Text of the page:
Many recent revelations of official misconduct have resulted from FOIA requests. The Charlotte Observer showed that the electric utility, Duke Power Co., engaged in a creative accounting scheme to relieve it from charging lower rates to its 2 million customers in North Carolina and South Carolina. The Environmental Working Group, a Washington-based non-profit organization, published lists of recipients of billions of dollars in farm subsidies, which revealed that federal monies earmarked for small family farmers had instead lined the pockets of the huge agricultural corporations. And USA Today publicized widespread misconduct by higher-ups in the National Guard, including inflation of troop strength, misuse of taxpayer funds, sexual harassment and the theft of life-insurance payments that should have gone to widows and children of guardsmen.
In fact, as the result of three lawsuits brought under the FOIA, and a 17-year legal battle, the San Francisco Chronicle has just obtained thousands of pages of previously secret FBI records detailing surveillance of the University of California. According to those documents, the FBI unlawfully colluded with the head of the CIA to harass faculty, students and members of the Board of Regents. Several federal judges found the FBI had engaged in the unlawful investigation of student protestors, interfered with academic freedom and intruded into internal university affairs. J. Edgar Hoover ordered his agents to turn up derogatory information on UC’s faculty members and top administrators. A 60-page report resulted, which said that 72 students, faculty members and employees were listed in the FBI’s “Security Index,” a secret list of people considered by the FBI as potential threats to national security; they would be detained with no warrants during a crisis.
The Freedom of Information Act should provide a vehicle to determine whether the FBI abuses its new powers by violating civil liberties. But in the post- traumatic stress following September 11, Ashcroft directed his deputies not to honor FOIA requests, effectively preempting the ability of the public to hold the FBI accountable for its actions.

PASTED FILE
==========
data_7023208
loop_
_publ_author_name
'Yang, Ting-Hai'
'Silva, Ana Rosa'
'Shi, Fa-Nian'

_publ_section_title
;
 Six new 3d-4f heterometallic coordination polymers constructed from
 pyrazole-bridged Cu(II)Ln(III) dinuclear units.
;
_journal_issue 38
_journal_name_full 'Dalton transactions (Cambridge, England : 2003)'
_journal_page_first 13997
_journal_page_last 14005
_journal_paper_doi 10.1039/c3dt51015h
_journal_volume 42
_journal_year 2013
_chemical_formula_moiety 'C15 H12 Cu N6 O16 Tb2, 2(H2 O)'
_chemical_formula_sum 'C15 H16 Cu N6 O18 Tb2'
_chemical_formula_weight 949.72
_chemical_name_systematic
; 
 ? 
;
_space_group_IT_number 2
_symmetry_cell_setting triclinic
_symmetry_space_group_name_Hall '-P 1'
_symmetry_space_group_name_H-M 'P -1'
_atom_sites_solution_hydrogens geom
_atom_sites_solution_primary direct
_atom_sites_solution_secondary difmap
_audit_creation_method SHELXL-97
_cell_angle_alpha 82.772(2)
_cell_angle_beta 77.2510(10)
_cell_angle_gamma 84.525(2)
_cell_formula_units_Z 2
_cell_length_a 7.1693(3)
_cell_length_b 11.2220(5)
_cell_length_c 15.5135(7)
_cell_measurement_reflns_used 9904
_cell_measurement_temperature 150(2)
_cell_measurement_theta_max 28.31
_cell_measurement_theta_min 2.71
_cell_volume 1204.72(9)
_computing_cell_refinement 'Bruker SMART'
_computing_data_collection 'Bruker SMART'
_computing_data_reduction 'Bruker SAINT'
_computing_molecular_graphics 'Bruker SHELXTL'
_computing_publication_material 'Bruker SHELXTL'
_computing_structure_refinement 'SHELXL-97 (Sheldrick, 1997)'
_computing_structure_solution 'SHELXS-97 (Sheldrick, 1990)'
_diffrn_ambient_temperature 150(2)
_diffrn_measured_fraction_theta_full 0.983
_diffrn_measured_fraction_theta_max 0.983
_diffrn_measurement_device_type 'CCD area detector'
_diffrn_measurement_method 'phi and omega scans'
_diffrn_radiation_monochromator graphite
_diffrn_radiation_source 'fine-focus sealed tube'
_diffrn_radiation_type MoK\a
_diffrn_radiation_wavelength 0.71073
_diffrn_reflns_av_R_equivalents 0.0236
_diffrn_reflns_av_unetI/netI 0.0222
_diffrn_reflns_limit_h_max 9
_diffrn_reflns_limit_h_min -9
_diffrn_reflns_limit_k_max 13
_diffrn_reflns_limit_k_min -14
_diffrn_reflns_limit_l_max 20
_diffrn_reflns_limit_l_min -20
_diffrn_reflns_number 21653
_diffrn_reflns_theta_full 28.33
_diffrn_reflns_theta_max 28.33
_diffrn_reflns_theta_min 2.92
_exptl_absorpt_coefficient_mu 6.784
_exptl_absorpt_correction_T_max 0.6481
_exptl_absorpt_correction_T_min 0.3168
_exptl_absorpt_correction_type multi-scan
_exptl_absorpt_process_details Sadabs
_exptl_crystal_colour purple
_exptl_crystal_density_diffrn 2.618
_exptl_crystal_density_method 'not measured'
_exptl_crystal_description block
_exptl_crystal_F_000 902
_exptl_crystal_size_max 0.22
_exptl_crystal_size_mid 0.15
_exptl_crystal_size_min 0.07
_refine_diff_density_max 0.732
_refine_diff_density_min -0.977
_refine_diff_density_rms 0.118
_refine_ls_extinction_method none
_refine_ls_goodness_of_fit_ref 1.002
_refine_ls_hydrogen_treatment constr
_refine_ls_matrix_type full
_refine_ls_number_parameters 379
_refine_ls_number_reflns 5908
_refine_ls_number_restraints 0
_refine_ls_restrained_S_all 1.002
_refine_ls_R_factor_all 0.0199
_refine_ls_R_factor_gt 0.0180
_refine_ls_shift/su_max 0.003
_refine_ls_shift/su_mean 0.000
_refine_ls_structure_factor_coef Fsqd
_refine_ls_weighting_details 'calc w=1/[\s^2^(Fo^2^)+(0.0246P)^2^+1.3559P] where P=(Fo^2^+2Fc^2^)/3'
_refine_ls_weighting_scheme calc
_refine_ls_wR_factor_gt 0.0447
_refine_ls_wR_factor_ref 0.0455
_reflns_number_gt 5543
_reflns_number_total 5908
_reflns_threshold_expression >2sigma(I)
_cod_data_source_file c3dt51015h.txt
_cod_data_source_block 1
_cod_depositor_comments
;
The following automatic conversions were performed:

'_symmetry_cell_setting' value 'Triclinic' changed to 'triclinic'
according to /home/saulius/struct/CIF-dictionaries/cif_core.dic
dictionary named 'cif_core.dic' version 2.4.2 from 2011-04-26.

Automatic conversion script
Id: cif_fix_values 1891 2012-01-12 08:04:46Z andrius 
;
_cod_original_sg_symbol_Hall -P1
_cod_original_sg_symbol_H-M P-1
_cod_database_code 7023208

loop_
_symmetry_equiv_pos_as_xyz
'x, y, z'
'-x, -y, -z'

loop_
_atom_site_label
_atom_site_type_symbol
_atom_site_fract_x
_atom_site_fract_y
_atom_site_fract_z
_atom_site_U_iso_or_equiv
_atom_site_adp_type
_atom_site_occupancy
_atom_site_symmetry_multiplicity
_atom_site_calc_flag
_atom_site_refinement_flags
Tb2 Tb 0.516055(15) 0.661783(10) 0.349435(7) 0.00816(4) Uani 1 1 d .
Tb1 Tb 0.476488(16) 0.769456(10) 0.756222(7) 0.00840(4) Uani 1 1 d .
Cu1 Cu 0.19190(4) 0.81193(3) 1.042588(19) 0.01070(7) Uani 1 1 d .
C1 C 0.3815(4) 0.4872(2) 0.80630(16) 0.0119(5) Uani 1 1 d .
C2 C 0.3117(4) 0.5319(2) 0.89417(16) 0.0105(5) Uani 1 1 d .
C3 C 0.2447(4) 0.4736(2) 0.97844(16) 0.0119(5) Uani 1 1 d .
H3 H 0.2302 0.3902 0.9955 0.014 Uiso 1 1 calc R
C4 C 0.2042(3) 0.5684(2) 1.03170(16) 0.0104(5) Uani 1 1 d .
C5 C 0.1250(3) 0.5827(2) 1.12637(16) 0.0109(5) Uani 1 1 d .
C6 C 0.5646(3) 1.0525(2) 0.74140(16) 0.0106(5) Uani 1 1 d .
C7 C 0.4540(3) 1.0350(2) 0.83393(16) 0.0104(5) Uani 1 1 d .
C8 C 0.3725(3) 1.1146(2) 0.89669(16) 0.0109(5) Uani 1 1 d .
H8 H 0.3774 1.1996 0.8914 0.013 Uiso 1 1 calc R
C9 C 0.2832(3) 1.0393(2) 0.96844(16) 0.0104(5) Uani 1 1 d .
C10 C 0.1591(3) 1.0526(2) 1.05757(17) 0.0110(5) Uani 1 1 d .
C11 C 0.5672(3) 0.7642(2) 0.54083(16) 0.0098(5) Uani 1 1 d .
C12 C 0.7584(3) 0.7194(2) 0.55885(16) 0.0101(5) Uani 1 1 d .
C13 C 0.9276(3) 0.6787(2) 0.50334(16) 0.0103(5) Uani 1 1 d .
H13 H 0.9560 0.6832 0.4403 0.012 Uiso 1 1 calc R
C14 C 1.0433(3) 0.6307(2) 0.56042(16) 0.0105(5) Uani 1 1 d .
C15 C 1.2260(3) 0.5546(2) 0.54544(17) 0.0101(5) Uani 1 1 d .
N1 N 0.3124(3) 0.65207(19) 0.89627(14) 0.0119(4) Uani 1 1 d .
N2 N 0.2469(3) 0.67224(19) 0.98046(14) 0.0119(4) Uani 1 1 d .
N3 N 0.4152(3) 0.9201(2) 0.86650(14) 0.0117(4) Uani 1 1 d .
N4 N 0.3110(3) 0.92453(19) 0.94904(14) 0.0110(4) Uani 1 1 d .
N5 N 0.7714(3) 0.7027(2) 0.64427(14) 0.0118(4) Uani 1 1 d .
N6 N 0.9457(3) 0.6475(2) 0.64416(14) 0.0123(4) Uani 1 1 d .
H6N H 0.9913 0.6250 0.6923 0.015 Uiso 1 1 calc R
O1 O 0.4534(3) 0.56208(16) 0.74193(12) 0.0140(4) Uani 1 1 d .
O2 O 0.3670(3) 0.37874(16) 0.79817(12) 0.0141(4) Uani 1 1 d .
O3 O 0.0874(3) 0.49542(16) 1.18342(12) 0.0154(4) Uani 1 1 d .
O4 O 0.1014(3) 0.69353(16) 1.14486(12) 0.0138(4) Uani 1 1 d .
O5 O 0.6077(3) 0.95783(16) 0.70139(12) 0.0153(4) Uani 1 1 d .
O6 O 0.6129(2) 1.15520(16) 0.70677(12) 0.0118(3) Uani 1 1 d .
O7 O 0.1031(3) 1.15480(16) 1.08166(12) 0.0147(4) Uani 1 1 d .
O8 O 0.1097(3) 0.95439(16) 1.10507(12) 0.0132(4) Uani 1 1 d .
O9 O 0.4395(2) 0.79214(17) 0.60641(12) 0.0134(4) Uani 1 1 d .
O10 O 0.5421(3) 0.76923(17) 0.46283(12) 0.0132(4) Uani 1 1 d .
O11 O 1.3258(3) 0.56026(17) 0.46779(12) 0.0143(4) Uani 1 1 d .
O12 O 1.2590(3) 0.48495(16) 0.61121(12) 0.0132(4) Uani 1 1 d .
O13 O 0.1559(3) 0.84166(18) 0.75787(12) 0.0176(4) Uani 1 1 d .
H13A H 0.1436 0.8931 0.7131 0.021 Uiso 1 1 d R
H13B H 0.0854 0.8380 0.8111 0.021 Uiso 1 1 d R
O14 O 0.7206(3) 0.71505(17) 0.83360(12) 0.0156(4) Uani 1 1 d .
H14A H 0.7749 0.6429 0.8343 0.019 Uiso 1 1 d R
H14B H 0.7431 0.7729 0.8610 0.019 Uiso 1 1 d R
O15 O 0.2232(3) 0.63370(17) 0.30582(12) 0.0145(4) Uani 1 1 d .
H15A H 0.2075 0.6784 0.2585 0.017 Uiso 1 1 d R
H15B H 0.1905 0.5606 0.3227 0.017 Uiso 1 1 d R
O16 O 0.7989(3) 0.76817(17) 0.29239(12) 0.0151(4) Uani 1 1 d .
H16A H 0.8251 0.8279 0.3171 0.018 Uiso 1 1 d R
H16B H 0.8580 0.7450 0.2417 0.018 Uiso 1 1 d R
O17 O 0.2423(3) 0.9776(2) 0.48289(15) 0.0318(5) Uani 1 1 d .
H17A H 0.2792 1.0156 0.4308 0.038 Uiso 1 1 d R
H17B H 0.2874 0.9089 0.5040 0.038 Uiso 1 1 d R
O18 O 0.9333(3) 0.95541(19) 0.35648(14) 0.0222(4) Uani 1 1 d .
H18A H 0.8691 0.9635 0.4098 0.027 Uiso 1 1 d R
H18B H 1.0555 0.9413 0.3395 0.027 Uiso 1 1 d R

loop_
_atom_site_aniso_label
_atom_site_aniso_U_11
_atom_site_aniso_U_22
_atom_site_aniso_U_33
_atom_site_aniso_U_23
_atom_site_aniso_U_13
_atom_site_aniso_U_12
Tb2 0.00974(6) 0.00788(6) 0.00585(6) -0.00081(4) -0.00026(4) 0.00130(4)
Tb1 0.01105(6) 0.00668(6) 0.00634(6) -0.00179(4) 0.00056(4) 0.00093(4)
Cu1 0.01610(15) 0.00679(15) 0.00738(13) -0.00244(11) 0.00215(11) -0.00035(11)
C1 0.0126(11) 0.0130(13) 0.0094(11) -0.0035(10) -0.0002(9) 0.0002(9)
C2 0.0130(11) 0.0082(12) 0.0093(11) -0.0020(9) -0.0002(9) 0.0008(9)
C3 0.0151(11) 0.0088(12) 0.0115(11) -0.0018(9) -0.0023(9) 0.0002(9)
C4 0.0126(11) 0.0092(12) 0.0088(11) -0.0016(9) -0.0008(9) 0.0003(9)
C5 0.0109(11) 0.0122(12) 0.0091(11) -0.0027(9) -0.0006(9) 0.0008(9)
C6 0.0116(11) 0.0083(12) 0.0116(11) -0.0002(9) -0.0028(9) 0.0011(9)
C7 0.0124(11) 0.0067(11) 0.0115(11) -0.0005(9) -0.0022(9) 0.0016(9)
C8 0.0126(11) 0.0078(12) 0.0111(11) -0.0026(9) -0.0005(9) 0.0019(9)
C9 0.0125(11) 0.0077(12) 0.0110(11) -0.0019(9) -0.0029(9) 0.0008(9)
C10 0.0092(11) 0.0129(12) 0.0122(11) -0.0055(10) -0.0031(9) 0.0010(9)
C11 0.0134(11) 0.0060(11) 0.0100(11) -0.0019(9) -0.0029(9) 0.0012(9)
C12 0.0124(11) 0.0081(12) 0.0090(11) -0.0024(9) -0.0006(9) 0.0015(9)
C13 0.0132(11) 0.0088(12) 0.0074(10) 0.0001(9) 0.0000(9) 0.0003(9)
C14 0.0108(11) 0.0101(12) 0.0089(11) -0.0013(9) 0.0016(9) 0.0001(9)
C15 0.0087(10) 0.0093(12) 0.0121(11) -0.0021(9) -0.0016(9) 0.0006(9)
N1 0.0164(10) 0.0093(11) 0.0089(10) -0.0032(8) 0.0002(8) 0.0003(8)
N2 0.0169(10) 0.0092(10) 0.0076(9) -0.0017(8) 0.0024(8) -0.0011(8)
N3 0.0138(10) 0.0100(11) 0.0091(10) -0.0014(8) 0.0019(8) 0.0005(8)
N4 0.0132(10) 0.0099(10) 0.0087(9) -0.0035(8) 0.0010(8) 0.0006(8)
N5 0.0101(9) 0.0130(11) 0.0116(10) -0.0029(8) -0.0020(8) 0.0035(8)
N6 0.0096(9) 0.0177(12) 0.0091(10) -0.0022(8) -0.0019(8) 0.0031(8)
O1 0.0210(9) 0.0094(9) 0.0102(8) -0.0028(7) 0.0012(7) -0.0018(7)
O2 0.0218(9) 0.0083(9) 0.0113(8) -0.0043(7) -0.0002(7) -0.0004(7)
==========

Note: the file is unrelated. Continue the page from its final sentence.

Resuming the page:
Ashcroft and Mueller justify the new guidelines as a way to prevent additional terrorist attacks like those of September 11. The guidelines themselves, however, belie that claim. All of the changes relate to the FBI’s domestic guidelines, not the international terrorism guidelines under which Osama bin Laden and Al Qaeda are investigated. The FBI is subject to two sets of guidelines. The distinction between them has nothing to do with where the investigation is conducted; both relate to investigations in the United States. The difference is in the nature of the organization being investigated. The foreign guidelines govern investigations inside the United States of foreign powers and international terrorism organizations such as Al Qaeda, which carry out activities in the U.S. The domestic guidelines govern investigations of organized crime and “terrorist” groups that operate and originate in the U.S.
Section 802 of the USA PATRIOT Act, which was rammed through Congress shortly after September 11, creates a new crime of “domestic terrorism.” This section could target civil disobedience by animal rights activists who raid mink farms and set the animals free. Congressman Scott McInnis (R-Co), who convened congressional hearings on domestic “terrorist” organizations, labeled Earth Liberation Front, which was responsible for major property damage in Colorado, as a major domestic terrorist organization. Rep. George Nethercutt (R-Wash) suggested treating Earth Liberation Front like the Taliban: “I propose that we use the model that has worked so well in Afghanistan … Give them no rest and no quarter.” These politicians draw no distinction between human rights and property interests.
The same day the new FBI guidelines were revealed, Mueller outlined the “FBI Priorities” as follows: protect the U.S. from terrorist attack; protect the U.S. against foreign intelligence operations and espionage; protect the U.S. against cyber-based attacks and high-technology crimes; combat public corruption at all levels; protect civil rights; combat transnational and national criminal enterprises; combat major white-collar crime; combat significant violent crime; support federal, state, local and international partners; and upgrade technology to successfully perform the FBI’s mission. But although none of these priorities identify domestic activities as threats to America, the expanded powers of the FBI target domestic, not international, “terrorism.”
We cannot have confidence that relaxing limitations on the FBI’s spying activities will make us any safer, or make the FBI more competent. Giving the FBI more power would not have prevented its specious prosecution of nuclear scientist Wen Ho Lee, its failure to catch spy Robert Philip Hansen, or its failure to “connect the dots” leading to September 11. It will only succeed in making it easier for the FBI to monitor the activities of law-abiding people. The new FBI will pose a threat, not to the terrorists, but to the civil liberties of law-abiding people.